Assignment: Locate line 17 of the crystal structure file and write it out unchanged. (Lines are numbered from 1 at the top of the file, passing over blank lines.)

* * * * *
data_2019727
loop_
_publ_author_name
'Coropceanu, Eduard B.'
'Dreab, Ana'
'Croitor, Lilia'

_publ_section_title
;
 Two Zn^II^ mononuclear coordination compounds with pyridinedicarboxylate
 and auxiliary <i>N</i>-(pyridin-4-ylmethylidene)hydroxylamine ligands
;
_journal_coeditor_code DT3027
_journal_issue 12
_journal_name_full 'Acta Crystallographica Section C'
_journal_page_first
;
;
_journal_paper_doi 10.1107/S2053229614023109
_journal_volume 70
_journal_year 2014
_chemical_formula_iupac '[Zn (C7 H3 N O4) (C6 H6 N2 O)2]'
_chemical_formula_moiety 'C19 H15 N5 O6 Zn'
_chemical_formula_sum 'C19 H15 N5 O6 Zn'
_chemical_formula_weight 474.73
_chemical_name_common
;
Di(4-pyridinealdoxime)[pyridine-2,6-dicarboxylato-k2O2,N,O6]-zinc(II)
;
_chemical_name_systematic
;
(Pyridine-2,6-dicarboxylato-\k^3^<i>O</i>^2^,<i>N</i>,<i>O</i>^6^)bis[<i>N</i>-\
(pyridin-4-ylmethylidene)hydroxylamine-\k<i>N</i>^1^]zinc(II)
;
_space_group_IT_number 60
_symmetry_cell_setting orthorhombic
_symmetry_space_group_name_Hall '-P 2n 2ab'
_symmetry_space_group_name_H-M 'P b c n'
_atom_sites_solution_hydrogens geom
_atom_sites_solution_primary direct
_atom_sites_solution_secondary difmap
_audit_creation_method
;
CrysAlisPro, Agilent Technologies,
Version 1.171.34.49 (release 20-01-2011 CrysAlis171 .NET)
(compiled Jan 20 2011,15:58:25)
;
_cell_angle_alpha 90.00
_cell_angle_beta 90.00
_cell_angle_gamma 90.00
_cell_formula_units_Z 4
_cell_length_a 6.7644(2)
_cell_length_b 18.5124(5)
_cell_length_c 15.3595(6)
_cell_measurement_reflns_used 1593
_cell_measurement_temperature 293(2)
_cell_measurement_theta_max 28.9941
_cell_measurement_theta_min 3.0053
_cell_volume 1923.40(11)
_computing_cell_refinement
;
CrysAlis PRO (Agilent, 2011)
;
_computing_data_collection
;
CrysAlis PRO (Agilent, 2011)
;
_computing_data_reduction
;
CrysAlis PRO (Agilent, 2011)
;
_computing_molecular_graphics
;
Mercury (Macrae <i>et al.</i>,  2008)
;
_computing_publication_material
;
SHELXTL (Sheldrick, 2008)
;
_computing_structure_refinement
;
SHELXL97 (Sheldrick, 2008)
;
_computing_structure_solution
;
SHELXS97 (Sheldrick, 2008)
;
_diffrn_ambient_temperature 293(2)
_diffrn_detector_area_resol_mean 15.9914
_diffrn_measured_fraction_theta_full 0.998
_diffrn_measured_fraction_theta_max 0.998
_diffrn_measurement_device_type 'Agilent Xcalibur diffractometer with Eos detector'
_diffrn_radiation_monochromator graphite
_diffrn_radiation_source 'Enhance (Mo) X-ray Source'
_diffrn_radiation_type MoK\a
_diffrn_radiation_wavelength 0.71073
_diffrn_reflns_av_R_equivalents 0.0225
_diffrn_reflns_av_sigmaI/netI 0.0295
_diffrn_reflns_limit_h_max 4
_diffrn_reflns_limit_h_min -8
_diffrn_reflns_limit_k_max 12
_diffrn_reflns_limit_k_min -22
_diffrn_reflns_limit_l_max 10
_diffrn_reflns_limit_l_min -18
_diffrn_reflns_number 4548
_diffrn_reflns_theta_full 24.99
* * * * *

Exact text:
;